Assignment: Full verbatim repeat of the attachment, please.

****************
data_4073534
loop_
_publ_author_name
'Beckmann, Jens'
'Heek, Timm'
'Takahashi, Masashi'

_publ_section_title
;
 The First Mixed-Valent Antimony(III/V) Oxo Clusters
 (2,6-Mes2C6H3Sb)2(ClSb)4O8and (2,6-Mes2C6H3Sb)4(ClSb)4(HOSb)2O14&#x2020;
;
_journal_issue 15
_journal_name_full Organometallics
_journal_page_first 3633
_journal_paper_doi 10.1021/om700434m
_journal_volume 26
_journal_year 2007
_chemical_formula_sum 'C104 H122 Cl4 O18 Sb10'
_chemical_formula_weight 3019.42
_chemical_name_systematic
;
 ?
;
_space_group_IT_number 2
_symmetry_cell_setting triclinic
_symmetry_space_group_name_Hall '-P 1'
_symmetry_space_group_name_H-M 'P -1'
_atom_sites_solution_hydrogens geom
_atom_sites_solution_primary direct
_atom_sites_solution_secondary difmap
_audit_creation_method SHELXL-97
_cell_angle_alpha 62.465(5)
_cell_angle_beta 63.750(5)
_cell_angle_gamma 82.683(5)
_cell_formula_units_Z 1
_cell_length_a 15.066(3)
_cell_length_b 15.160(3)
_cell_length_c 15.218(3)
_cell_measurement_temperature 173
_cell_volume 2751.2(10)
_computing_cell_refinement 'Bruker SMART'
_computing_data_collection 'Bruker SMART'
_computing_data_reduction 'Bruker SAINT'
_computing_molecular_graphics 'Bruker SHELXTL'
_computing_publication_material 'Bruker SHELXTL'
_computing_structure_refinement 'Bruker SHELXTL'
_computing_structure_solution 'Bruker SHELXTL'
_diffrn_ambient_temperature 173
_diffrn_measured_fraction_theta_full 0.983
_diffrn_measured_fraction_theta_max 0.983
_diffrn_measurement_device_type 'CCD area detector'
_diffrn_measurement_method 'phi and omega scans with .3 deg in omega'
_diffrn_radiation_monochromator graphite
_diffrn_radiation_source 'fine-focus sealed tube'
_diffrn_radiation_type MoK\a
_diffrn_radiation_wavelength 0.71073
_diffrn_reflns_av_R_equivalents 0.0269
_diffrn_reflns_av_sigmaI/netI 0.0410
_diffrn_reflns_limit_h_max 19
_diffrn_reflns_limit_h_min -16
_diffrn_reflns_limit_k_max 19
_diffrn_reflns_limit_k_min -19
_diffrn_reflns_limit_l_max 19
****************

data_4073534
loop_
_publ_author_name
'Beckmann, Jens'
'Heek, Timm'
'Takahashi, Masashi'

_publ_section_title
;
 The First Mixed-Valent Antimony(III/V) Oxo Clusters
 (2,6-Mes2C6H3Sb)2(ClSb)4O8and (2,6-Mes2C6H3Sb)4(ClSb)4(HOSb)2O14&#x2020;
;
_journal_issue 15
_journal_name_full Organometallics
_journal_page_first 3633
_journal_paper_doi 10.1021/om700434m
_journal_volume 26
_journal_year 2007
_chemical_formula_sum 'C104 H122 Cl4 O18 Sb10'
_chemical_formula_weight 3019.42
_chemical_name_systematic
;
 ?
;
_space_group_IT_number 2
_symmetry_cell_setting triclinic
_symmetry_space_group_name_Hall '-P 1'
_symmetry_space_group_name_H-M 'P -1'
_atom_sites_solution_hydrogens geom
_atom_sites_solution_primary direct
_atom_sites_solution_secondary difmap
_audit_creation_method SHELXL-97
_cell_angle_alpha 62.465(5)
_cell_angle_beta 63.750(5)
_cell_angle_gamma 82.683(5)
_cell_formula_units_Z 1
_cell_length_a 15.066(3)
_cell_length_b 15.160(3)
_cell_length_c 15.218(3)
_cell_measurement_temperature 173
_cell_volume 2751.2(10)
_computing_cell_refinement 'Bruker SMART'
_computing_data_collection 'Bruker SMART'
_computing_data_reduction 'Bruker SAINT'
_computing_molecular_graphics 'Bruker SHELXTL'
_computing_publication_material 'Bruker SHELXTL'
_computing_structure_refinement 'Bruker SHELXTL'
_computing_structure_solution 'Bruker SHELXTL'
_diffrn_ambient_temperature 173
_diffrn_measured_fraction_theta_full 0.983
_diffrn_measured_fraction_theta_max 0.983
_diffrn_measurement_device_type 'CCD area detector'
_diffrn_measurement_method 'phi and omega scans with .3 deg in omega'
_diffrn_radiation_monochromator graphite
_diffrn_radiation_source 'fine-focus sealed tube'
_diffrn_radiation_type MoK\a
_diffrn_radiation_wavelength 0.71073
_diffrn_reflns_av_R_equivalents 0.0269
_diffrn_reflns_av_sigmaI/netI 0.0410
_diffrn_reflns_limit_h_max 19
_diffrn_reflns_limit_h_min -16
_diffrn_reflns_limit_k_max 19
_diffrn_reflns_limit_k_min -19
_diffrn_reflns_limit_l_max 19